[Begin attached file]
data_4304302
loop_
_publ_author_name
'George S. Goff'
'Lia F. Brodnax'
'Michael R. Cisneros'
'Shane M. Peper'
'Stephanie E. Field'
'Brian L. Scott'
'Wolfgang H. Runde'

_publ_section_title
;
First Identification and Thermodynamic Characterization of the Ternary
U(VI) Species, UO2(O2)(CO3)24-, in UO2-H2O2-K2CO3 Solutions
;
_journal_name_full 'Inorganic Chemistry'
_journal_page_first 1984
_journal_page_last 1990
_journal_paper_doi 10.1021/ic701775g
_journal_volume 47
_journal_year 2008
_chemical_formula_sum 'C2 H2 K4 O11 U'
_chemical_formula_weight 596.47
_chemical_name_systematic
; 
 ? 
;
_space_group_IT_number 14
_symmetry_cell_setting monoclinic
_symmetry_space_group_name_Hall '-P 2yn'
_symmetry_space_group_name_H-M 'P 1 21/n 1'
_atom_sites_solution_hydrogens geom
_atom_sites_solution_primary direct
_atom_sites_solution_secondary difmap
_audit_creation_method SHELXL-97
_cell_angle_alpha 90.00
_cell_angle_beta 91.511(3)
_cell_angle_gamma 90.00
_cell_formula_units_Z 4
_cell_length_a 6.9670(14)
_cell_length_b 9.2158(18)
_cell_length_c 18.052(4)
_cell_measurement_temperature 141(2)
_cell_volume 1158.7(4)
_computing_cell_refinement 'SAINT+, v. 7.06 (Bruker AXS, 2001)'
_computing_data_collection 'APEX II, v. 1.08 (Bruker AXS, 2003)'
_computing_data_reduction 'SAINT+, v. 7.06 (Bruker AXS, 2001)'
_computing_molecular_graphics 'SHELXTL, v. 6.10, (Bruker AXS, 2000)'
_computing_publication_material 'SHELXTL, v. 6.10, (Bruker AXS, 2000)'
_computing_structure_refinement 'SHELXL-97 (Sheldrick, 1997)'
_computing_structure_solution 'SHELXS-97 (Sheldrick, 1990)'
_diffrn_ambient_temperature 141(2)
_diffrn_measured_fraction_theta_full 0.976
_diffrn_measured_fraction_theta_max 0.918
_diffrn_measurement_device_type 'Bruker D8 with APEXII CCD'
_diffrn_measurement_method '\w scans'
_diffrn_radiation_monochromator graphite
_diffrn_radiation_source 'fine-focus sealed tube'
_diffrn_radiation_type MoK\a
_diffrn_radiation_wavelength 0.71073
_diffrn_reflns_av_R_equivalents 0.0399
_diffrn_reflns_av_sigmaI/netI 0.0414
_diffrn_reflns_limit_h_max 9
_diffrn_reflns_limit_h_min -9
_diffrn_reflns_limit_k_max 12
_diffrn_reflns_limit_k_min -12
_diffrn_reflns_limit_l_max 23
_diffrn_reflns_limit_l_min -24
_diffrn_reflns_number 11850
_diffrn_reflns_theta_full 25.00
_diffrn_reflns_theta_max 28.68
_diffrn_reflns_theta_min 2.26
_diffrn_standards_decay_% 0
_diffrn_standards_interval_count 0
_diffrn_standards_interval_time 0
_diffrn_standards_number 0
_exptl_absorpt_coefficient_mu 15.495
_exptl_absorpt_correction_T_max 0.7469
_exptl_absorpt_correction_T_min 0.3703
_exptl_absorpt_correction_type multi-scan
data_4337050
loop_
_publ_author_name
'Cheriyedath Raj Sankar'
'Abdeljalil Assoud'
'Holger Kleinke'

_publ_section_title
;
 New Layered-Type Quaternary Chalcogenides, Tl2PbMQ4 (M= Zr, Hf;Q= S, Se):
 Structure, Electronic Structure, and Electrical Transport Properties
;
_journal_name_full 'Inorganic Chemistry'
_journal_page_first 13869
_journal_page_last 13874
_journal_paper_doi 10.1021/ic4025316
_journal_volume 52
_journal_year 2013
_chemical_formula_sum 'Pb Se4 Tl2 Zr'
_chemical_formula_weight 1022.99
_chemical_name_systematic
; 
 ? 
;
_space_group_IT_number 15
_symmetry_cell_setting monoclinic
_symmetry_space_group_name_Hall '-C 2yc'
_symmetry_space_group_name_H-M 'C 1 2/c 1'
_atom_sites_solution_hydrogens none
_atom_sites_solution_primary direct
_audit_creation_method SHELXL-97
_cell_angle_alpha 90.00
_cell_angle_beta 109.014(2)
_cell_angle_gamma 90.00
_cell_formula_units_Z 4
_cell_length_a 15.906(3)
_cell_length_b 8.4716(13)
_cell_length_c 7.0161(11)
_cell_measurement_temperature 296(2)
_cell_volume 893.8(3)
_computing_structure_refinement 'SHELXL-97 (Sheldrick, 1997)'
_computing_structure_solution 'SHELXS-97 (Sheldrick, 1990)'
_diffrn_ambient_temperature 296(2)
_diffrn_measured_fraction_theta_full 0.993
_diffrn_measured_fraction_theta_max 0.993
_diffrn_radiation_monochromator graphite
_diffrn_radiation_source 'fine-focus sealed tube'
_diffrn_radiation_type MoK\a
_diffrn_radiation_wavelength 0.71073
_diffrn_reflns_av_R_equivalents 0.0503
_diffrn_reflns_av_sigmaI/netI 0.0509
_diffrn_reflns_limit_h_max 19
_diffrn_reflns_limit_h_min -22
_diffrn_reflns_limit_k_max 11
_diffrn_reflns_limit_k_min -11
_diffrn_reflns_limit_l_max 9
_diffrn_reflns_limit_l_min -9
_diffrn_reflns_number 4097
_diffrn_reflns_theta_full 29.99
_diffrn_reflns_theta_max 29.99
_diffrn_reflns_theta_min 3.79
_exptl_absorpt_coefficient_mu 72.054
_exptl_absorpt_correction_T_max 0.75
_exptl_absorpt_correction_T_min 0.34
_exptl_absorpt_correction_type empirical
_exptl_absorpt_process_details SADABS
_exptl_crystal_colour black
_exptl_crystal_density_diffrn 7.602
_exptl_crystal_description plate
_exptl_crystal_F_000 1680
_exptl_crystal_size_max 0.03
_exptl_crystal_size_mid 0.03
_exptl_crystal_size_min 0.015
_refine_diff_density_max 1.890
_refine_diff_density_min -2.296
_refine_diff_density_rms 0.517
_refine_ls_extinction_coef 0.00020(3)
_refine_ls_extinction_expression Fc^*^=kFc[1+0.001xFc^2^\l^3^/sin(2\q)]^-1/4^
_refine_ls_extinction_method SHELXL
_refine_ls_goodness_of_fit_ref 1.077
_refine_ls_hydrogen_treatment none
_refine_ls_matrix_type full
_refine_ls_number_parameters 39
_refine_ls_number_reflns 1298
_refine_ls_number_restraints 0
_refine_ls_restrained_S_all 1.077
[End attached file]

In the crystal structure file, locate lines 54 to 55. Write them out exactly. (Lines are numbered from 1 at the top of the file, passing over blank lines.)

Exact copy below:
_diffrn_measured_fraction_theta_max 0.918
_diffrn_measurement_device_type 'Bruker D8 with APEXII CCD'